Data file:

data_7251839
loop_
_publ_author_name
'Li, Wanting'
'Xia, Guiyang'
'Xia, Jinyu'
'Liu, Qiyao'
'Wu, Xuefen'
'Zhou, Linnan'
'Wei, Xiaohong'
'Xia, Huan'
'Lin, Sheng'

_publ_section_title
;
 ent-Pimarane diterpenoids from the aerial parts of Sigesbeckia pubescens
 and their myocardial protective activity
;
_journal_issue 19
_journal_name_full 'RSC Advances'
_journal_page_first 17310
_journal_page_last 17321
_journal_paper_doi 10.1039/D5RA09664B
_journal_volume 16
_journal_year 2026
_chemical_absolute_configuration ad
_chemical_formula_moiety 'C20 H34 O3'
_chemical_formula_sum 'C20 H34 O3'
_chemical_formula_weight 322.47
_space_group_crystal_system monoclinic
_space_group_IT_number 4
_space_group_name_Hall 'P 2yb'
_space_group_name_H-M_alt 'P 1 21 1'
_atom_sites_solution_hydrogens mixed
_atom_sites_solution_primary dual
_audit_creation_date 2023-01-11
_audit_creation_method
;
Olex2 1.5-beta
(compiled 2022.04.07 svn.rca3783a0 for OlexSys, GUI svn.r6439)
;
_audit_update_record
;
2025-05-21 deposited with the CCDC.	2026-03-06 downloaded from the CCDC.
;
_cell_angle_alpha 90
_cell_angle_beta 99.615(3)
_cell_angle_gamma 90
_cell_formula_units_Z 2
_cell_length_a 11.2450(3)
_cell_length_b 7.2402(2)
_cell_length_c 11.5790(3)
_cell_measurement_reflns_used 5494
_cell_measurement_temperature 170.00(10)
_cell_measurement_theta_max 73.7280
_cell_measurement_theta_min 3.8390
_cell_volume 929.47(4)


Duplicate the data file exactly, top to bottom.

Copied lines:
data_7251839
loop_
_publ_author_name
'Li, Wanting'
'Xia, Guiyang'
'Xia, Jinyu'
'Liu, Qiyao'
'Wu, Xuefen'
'Zhou, Linnan'
'Wei, Xiaohong'
'Xia, Huan'
'Lin, Sheng'

_publ_section_title
;
 ent-Pimarane diterpenoids from the aerial parts of Sigesbeckia pubescens
 and their myocardial protective activity
;
_journal_issue 19
_journal_name_full 'RSC Advances'
_journal_page_first 17310
_journal_page_last 17321
_journal_paper_doi 10.1039/D5RA09664B
_journal_volume 16
_journal_year 2026
_chemical_absolute_configuration ad
_chemical_formula_moiety 'C20 H34 O3'
_chemical_formula_sum 'C20 H34 O3'
_chemical_formula_weight 322.47
_space_group_crystal_system monoclinic
_space_group_IT_number 4
_space_group_name_Hall 'P 2yb'
_space_group_name_H-M_alt 'P 1 21 1'
_atom_sites_solution_hydrogens mixed
_atom_sites_solution_primary dual
_audit_creation_date 2023-01-11
_audit_creation_method
;
Olex2 1.5-beta
(compiled 2022.04.07 svn.rca3783a0 for OlexSys, GUI svn.r6439)
;
_audit_update_record
;
2025-05-21 deposited with the CCDC.	2026-03-06 downloaded from the CCDC.
;
_cell_angle_alpha 90
_cell_angle_beta 99.615(3)
_cell_angle_gamma 90
_cell_formula_units_Z 2
_cell_length_a 11.2450(3)
_cell_length_b 7.2402(2)
_cell_length_c 11.5790(3)
_cell_measurement_reflns_used 5494
_cell_measurement_temperature 170.00(10)
_cell_measurement_theta_max 73.7280
_cell_measurement_theta_min 3.8390
_cell_volume 929.47(4)